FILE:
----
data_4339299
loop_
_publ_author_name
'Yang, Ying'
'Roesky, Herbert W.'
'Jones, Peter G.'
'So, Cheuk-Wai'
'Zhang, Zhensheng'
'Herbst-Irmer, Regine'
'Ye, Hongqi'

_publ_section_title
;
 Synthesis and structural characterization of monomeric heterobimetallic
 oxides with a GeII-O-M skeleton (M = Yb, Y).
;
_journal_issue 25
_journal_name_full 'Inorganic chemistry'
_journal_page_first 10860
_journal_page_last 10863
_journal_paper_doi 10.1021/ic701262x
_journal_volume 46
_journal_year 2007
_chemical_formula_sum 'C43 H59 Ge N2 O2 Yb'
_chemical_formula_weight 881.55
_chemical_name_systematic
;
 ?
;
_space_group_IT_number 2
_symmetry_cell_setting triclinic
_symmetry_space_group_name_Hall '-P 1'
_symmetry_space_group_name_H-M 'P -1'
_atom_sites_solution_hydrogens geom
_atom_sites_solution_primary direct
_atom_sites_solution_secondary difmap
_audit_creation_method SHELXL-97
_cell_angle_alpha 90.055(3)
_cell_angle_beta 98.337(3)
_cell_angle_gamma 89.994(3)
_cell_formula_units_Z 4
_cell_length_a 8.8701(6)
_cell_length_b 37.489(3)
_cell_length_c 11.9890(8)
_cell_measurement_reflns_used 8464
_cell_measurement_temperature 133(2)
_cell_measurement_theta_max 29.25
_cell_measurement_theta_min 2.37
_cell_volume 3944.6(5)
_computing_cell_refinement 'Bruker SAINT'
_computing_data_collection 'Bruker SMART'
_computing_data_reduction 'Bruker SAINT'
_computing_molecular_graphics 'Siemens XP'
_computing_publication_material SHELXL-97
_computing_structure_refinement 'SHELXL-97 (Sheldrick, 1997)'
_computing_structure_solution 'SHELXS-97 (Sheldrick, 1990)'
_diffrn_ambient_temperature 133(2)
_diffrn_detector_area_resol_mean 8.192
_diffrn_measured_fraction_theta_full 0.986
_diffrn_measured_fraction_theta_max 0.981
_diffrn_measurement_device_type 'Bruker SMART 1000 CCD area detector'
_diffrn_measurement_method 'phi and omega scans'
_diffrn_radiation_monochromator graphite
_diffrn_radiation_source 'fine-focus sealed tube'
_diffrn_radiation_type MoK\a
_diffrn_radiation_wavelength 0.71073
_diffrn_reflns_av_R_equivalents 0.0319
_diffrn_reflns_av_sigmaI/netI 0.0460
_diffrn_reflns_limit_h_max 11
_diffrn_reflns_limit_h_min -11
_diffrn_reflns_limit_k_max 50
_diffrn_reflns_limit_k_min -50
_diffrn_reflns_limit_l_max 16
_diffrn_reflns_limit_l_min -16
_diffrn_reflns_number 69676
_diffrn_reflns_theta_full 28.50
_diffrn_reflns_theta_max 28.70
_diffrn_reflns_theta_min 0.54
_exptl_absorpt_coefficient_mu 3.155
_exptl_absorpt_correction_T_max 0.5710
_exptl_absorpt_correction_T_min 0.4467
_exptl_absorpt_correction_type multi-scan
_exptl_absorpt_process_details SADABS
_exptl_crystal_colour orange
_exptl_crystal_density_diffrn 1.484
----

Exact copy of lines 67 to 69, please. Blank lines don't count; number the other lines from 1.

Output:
_diffrn_reflns_av_sigmaI/netI 0.0460
_diffrn_reflns_limit_h_max 11
_diffrn_reflns_limit_h_min -11